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Couple enjoying their motorcycle while protecting their ears from further hearing loss.

Hearing loss is not necessarily inescapable, even though it is quite common. As they age, most adults will start to notice a subtle change in their hearing. After listening to sound for many years, you will notice even slight changes in your ability to hear. As with most things in life, though, prevention is the answer to managing the extent of that loss and how fast it progresses. There are a few things you can do now that will impact your hearing later in your life. Concerning the health of your ears, it’s never too late to care or too soon to begin. What steps can you take now to protect your hearing?

Learn About Your Hearing Loss

It starts with learning about how the ears work and what causes most loss of hearing. Age-associated hearing loss, medically known as presbycusis, is affecting one in three people in America from 64 to 74. It is a cumulation of damage to the ears over time. Presbycusis starts slowly and then gets progressively worse.

Sound waves reach the inner ear only after having been amplified a few times by the ear canal. As it arrives, the sound vibrates little hairs cells, causing them to bump structures that release chemicals to create an electrical message which the brain translates into sound.

All of this rumbling eventually causes the hairs to begin to break down and misfunction. Once these hair cells are gone they won’t grow back. Without those cells to create the electrical signals, the sound is never translated into a language the brain can understand.

What’s the story behind this hair cell damage? It will happen, to some extent, with aging but there are other factors which will also contribute. The term “volume” makes reference to the strength of sound waves. The louder the volume, the more powerful the sound wave and the bigger the impact on the hair cells.

There are some other considerations besides exposure to loud sound. Chronic sicknesses like high blood pressure and diabetes take a toll, as well.

Safeguarding Your Hearing

Taking care of your hearing over time depends on good hearing hygiene. Volume is at the root of the issue. Sound is a lot more unsafe when it’s at a louder volume or decibel level. It doesn’t take as much as you might think to lead to damage. A noise is too loud if you have to raise your voice to talk over it.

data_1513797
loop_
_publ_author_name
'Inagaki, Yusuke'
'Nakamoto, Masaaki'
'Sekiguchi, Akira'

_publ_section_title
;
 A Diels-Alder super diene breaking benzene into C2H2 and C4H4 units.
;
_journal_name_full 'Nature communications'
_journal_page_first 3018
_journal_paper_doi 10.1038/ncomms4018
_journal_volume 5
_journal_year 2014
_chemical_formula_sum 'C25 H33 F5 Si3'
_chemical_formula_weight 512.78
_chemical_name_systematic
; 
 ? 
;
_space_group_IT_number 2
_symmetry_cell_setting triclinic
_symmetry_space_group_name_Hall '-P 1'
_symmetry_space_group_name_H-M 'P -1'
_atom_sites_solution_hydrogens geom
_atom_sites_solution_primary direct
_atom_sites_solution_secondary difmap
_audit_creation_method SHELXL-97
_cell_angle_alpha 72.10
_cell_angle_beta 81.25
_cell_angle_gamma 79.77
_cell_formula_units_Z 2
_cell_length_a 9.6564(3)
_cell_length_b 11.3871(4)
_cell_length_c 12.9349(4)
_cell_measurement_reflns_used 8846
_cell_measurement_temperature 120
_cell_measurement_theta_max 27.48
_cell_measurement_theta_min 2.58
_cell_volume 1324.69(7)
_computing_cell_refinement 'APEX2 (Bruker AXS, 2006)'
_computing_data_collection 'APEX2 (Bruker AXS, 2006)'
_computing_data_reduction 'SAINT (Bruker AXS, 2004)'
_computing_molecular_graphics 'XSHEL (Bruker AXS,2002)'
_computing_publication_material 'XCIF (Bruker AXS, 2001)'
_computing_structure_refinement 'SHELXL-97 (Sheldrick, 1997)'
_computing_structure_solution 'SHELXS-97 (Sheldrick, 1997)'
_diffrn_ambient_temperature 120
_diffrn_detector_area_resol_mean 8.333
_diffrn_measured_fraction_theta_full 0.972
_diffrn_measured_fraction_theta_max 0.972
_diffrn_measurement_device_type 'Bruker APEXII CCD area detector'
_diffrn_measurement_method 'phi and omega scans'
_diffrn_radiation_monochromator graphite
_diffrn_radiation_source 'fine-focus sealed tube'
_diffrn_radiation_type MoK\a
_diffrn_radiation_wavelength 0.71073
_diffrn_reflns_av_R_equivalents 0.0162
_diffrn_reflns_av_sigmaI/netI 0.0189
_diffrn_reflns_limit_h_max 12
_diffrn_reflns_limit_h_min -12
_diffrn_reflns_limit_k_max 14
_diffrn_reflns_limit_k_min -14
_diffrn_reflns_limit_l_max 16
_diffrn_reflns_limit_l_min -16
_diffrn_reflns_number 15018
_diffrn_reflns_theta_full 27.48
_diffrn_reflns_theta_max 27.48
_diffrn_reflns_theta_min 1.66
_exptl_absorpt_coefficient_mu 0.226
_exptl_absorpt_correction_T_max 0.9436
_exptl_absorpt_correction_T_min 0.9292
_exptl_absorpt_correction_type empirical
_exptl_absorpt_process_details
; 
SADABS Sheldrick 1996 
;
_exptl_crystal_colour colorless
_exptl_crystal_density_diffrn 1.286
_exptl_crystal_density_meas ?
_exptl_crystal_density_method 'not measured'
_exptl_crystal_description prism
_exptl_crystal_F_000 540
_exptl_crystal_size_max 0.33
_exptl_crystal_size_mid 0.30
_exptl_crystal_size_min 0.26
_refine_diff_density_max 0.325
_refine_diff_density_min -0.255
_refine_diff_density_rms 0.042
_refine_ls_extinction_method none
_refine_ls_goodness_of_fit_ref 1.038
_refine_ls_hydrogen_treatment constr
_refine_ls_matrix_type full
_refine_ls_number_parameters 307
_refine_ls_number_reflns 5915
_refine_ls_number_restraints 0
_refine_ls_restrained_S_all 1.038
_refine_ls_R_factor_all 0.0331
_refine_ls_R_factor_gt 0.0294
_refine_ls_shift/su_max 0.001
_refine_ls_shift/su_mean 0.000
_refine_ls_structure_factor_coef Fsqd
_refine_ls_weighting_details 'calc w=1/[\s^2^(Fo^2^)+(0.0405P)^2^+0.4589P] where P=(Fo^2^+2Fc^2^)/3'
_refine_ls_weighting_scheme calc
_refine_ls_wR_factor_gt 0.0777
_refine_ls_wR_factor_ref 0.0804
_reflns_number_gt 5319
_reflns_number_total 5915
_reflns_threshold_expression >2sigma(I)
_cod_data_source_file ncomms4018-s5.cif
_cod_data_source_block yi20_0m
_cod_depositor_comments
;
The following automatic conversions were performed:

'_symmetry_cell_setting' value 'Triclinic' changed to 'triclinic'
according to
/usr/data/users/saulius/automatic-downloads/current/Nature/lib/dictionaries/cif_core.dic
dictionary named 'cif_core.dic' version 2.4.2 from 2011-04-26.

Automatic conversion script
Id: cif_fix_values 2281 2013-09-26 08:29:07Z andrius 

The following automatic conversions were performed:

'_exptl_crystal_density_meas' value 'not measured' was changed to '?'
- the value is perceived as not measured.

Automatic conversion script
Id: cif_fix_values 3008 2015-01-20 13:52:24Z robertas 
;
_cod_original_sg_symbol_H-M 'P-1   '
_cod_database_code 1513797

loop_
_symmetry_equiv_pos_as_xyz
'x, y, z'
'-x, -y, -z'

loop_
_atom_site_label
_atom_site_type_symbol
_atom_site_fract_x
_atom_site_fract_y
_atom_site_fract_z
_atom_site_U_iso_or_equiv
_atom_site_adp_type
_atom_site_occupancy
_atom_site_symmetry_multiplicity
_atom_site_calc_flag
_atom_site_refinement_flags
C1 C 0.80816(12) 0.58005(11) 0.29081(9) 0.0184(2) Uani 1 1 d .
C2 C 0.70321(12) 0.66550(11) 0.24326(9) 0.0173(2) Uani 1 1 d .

Everyone has to cope with the occasional loud noise but continued exposure or even just a few loud minutes at a time is enough to affect your hearing later on. Fortunately protecting your hearing from expected loud noises is pretty easy. Use hearing protection when you:

  • Run power tools
  • Do something where the noise is loud.
  • Ride a motorcycle
  • Go to a performance

Avoid using devices made to amplify and isolate sound, too, like headphones and earbuds. A lower volume should be chosen and use conventional speakers.

Control The Noise Around You

Even the items in your house can produce enough noise to be a problem over time. The noise rating should be checked before you buy a new appliance. Try to use appliances that have a lower noise rating.

If you are out at a crowded restaurant or party, don’t be scared to tell someone if the noise is too loud. A restaurant manager might be willing to turn down the background music for you or even move you to another table away from loud speakers or clanging dishes.

Pay Attention to Noise Levels While at Work

Take the proper steps to safeguard your hearing if your job exposes you to loud sounds. Invest in your own ear protection if it is not provided by your boss. Here are several products that will protect your hearing:

  • Headphones
  • Earmuffs
  • Earplugs

If you mention your worries, chances are your employer will listen.

Give up Smoking

Hearing impairment is yet another good reason to stop smoking. Studies show that cigarette smokers are much more likely to get age-related hearing loss. This is true if you are exposed to second-hand smoke, as well.

All The Medications That You Take Should be Closely Inspected

Some medications are known to cause hearing damage. This is called ototoxicity. A few typical offenders include:

  • Aspirin
  • Cardiac medication
  • Antidepressants and mood stabilizers
  • Certain antibiotics
  • Diuretics
  • Narcotic analgesics
  • NSAIDS

This list is a combination of over-the-counter products and prescription medications and it’s not even all of them. Read the label of any pain relievers you purchase and take them only when you really need them. Consult your doctor first if you are not sure.

Be Good to Your Body

Regular exercise and a good diet are things you should do for your general health but they are also important to your hearing health as well. Do what is necessary to manage your high blood pressure like taking your medication and reducing salt consumption. You have a lower risk of chronic illness, such as diabetes, if you take good care of your body and this leads to lower chances of hearing loss.

If you have hearing loss or if you have ringing in your ears, get a hearing test. You might need hearing aids and not even know it so pay close attention to your hearing. Schedule an appointment with a hearing expert to keep any issues from getting worse. It’s never too late.